Joining this year’s nativity scene and Hanukkah menorah is a black monument to knowledge: Snaketivity, a four-and-a-half-foot-tall sculpture of a woman’s arm with a snake coiled around it, offering up an apple to passersby. A plaque below reads “Knowledge is the Greatest Gift.”
The Satanic Temple isn’t a religious organization and doesn’t believe in the existence of Satan as a real being (and went so far as to sue Netflix over the use of Baphomet statue in the Sabrina reboot for implying it possessed magical powers). Instead, the Temple is trying to throw off what it calls “religious tyranny” by countering traditional religious iconography in public spaces and politics.
Lex Manticore, leader of the Temple’s Chicago chapter, told the State Journal Register that pursuing knowledge was “the greatest individual pursuit of bettering yourself, and we believe that you should basically act with the best scientific understanding of the world when you make decisions.”
A sign hung in the rotunda explains that the state didn’t have much of a choice in allowing the statue.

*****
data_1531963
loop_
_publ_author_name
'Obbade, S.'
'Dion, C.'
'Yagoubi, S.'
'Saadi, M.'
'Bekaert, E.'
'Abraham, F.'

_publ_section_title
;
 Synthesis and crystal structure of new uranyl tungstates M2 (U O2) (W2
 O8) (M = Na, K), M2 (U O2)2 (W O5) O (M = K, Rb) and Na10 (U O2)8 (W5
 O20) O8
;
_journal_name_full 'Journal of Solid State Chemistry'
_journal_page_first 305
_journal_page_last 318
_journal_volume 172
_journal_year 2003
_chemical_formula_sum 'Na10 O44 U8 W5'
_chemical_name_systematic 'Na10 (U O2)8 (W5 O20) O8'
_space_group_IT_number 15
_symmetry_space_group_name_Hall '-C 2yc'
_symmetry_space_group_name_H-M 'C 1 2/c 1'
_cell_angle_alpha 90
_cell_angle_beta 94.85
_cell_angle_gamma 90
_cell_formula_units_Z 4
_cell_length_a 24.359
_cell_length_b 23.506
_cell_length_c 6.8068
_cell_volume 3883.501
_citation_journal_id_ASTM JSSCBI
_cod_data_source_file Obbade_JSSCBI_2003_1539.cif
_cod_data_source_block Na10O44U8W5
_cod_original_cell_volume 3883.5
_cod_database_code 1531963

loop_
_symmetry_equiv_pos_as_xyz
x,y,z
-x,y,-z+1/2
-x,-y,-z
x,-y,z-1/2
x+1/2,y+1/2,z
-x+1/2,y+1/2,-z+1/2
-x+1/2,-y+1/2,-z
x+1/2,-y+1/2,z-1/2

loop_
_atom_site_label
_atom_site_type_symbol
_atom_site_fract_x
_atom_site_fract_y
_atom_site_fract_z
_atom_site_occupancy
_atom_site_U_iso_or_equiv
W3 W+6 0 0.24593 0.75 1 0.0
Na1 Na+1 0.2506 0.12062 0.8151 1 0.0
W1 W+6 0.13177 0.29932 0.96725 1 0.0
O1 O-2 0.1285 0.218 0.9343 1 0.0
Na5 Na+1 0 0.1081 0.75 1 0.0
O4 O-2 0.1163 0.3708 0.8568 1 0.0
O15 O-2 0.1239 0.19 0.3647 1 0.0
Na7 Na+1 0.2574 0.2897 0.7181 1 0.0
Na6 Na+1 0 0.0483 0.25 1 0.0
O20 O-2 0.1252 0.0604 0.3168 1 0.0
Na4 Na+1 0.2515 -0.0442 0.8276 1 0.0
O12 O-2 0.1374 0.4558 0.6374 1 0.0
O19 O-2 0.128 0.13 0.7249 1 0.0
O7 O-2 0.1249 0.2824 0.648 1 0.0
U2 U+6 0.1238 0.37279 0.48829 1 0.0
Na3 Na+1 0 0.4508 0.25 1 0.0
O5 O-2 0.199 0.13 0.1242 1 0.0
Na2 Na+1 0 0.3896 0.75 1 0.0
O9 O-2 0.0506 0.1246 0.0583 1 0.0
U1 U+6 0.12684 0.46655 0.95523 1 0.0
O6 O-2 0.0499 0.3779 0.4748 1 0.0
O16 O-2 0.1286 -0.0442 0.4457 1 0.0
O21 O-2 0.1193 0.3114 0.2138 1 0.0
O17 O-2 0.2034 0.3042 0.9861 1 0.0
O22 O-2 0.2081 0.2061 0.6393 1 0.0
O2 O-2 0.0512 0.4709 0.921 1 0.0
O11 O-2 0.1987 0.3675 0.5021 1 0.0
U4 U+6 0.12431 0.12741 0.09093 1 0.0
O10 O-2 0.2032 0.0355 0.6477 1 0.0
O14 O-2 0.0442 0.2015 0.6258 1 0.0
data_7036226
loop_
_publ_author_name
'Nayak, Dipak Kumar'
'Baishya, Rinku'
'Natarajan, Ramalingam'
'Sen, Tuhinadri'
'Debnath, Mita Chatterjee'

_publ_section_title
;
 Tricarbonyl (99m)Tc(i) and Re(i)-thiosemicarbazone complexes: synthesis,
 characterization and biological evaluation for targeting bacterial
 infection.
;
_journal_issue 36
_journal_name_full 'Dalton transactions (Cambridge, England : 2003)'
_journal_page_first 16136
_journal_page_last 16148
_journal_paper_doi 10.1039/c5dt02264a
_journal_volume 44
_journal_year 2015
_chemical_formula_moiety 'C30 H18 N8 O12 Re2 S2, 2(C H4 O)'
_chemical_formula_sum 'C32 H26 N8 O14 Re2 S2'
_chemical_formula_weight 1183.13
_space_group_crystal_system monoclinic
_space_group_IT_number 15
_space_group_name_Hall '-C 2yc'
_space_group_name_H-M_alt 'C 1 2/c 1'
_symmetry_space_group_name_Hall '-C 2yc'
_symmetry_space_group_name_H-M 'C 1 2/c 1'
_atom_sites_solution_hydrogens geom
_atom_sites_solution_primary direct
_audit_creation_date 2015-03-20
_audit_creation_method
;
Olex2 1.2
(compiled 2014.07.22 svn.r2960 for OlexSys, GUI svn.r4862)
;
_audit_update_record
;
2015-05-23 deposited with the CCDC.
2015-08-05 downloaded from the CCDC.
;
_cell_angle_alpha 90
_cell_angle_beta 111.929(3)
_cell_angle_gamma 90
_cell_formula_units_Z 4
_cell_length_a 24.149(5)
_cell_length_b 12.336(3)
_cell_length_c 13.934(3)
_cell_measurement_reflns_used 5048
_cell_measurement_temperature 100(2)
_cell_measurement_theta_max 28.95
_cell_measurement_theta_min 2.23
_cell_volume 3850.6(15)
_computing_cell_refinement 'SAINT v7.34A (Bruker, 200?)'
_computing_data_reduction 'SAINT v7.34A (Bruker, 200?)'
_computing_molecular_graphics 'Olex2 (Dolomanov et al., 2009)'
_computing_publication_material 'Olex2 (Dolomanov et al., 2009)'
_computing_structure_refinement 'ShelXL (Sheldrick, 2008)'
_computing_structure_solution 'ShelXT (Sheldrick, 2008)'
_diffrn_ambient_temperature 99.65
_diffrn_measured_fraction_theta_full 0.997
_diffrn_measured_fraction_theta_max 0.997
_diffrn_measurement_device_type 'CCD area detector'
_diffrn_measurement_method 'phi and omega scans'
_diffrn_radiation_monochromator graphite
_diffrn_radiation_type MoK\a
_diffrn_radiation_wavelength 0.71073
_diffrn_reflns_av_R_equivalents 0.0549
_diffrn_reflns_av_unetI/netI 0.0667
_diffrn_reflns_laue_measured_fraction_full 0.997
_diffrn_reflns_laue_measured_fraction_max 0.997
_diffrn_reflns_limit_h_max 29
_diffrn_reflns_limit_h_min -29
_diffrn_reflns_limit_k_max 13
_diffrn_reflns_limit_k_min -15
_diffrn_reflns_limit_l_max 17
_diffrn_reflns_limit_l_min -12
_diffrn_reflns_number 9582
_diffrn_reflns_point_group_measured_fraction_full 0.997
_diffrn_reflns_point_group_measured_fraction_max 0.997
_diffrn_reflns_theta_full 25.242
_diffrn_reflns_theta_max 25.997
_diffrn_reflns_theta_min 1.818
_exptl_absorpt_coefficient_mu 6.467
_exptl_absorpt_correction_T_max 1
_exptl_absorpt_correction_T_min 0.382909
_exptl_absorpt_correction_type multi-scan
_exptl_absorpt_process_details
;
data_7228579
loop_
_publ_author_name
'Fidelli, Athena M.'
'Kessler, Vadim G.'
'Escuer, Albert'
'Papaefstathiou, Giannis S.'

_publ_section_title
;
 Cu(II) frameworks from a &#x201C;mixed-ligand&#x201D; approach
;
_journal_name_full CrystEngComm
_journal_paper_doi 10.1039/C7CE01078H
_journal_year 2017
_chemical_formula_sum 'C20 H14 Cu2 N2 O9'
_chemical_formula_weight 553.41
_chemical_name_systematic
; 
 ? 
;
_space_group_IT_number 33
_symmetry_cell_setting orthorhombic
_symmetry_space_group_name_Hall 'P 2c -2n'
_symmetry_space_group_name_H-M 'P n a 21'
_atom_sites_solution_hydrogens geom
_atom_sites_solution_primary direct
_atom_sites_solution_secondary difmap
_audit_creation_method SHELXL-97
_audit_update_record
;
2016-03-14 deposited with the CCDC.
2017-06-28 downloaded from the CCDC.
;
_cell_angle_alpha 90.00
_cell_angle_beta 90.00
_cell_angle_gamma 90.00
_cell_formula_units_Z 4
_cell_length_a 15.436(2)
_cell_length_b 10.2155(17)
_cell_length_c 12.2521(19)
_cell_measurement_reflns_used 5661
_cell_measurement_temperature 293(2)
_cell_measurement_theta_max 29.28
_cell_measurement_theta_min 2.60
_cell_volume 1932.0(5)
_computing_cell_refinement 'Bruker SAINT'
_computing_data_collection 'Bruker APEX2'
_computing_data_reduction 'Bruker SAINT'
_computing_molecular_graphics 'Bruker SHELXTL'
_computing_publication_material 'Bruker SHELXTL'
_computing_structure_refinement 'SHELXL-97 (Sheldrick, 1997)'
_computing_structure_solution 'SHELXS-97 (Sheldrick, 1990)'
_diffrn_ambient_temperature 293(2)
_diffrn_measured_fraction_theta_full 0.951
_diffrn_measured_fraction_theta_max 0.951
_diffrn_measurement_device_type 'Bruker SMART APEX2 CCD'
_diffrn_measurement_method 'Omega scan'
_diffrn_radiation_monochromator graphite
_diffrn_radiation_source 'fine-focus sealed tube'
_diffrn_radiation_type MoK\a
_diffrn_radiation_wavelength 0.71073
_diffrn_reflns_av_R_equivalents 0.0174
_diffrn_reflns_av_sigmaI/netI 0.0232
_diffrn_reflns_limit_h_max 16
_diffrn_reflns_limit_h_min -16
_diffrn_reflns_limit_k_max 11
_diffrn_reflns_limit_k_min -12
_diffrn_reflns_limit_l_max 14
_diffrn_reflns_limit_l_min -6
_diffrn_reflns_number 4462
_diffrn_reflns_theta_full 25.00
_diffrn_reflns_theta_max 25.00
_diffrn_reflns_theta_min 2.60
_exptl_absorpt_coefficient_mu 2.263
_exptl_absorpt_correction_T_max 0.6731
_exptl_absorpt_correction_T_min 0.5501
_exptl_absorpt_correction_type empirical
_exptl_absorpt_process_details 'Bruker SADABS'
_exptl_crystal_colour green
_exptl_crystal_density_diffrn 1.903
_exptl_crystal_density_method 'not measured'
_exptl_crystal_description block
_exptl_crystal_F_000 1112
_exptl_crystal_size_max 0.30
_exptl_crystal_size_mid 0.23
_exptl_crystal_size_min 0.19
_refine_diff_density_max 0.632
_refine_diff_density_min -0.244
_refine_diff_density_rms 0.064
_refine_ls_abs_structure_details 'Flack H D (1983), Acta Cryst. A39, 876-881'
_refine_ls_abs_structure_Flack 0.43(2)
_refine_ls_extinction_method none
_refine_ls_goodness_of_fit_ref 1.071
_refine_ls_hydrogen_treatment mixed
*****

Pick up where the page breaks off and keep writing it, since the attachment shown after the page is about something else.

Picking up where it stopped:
“The State of Illinois is required by the First Amendment of the United States Constitution to allow temporary, public displays in the state capitol so long as these displays are not paid for by taxpayer dollars. Because the first floor of the Capitol Rotunda is a public place, state officials cannot legally censor the content of speech or displays. The United States Supreme Court has held that public officials may legally impose reasonable time, place and manner restrictions regarding displays and speeches, but no regulation can be based on the content of the speech.”
This isn’t the first time that the Satanic Temple has attempted to co-opt religious iconography to prove a point about the prevalence of religious symbols in public life. Last December, the group was rebuffed in its attempts to install a non-denominational, but still pretty Satanic looking, memorial to fallen veterans in Belle Plaine, Minnesota. The Satanic Temple later sued to cover the cost of the artwork, claiming its First Amendment rights were being violated.